A General History and Collection of Voyages and Travels - Volume 05 eBook

Robert Kerr (writer)
This eBook from the Gutenberg Project consists of approximately 641 pages of information about A General History and Collection of Voyages and Travels.
punish the insolence and mutinous conduct of the soldiers, to prevent the evil from getting to an unsupportable height.  Immediately on taking possession of his office, Alvarado arrested some of the soldiers; who, to screen themselves, impeached Don Pedro de Puertocarrero as a principal instigator of their mutinous proceedings.  After a minute examination, Francisco de Miranda, Alonzo Hernandez Melgarejo, and Alonzo de Barrienuevo were capitally punished as chief ringleaders in the conspiracy; six or seven others were banished from Peru, and all the rest made their escape.  Puertocarrero made an appeal to the royal audience, by whom he was set at liberty.

These new commotions, and others of more importance which shall be noticed in the sequel, proceeded in a great measure from the imprudent conduct of the judges themselves, by enforcing the observance of the obnoxious regulations which had formerly done so much evil during the government of the viceroy Blasco Nunnez Vela.  Just before his departure from Peru, the president Gasca had received fresh orders from his majesty to free the Indians from services to their lords:  But having experienced that this had occasioned the most dangerous commotions in the country, he very wisely commanded before his departure that the execution of this new order should be suspended.  The judges however, saw this matter in a different light, and circulated their commands over the whole kingdom to enforce this new royal order; which gave occasion to the mutinous and disorderly behaviour of the soldiery, who were encouraged in their rebellious disposition by many persons of consideration, the possessors of allotments of lands and Indians, who considered themselves aggrieved.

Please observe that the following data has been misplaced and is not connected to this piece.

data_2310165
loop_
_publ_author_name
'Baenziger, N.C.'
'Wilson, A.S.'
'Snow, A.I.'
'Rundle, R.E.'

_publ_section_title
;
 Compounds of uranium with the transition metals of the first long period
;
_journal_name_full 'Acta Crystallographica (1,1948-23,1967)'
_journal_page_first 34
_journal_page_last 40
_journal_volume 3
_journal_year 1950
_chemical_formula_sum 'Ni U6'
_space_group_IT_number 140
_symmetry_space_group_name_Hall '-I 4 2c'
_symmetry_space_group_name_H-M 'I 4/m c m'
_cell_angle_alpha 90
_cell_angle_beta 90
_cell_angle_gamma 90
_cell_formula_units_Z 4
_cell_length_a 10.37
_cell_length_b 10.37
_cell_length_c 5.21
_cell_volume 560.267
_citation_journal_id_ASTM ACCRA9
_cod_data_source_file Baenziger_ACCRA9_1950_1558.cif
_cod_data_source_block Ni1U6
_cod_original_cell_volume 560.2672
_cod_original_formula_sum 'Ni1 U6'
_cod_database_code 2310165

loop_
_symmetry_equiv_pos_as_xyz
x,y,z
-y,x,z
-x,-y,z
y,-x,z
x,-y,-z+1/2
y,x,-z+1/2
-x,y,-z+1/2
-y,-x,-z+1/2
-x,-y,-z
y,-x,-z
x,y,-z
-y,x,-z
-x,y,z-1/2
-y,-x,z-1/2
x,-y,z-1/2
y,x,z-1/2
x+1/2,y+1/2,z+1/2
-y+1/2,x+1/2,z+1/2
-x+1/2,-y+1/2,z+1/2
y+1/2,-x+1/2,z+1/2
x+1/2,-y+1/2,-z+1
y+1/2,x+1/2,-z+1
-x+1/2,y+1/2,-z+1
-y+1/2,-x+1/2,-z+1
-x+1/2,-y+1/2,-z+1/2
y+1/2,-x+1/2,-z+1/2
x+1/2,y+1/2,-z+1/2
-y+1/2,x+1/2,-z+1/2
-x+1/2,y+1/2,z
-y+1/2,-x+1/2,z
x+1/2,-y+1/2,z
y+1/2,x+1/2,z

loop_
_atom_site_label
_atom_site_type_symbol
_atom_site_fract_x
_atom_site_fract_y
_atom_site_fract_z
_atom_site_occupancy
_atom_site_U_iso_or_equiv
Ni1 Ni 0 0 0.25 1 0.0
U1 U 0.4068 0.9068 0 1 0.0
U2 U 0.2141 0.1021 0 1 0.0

SECTION II.

History of Peru during the Viceroyalty of Don Antonio de Mendoza.

About this time Don Antonio de Mendoza, the viceroy of Mexico, was appointed viceroy of Peru, and landed at Lima, where he was received with great demonstration of joy and respect.  He was accompanied on this occasion by his son, Don Francisco de Mendoza, afterwards general of the galleys in Spain.  Don Antonio was a nobleman of much sanctity, and had greatly impaired his health by long abstinence and frequent acts of penance; insomuch that his natural heat began to fail, and he was obliged to use violent exercise to keep him warm, even in the hot climate of Lima.  In consequence of his want of health, he deputed his son Don Francisco to make a progress through all the cities of the kingdom, from Lima to Las Charcas and Potosi, to bring him back a faithful representation of the state and condition of the kingdom and its mines, to be laid before his majesty; and, after his return to Lima, Don Francisco was sent into Spain in 1552, to communicate an account of the whole kingdom to the emperor.

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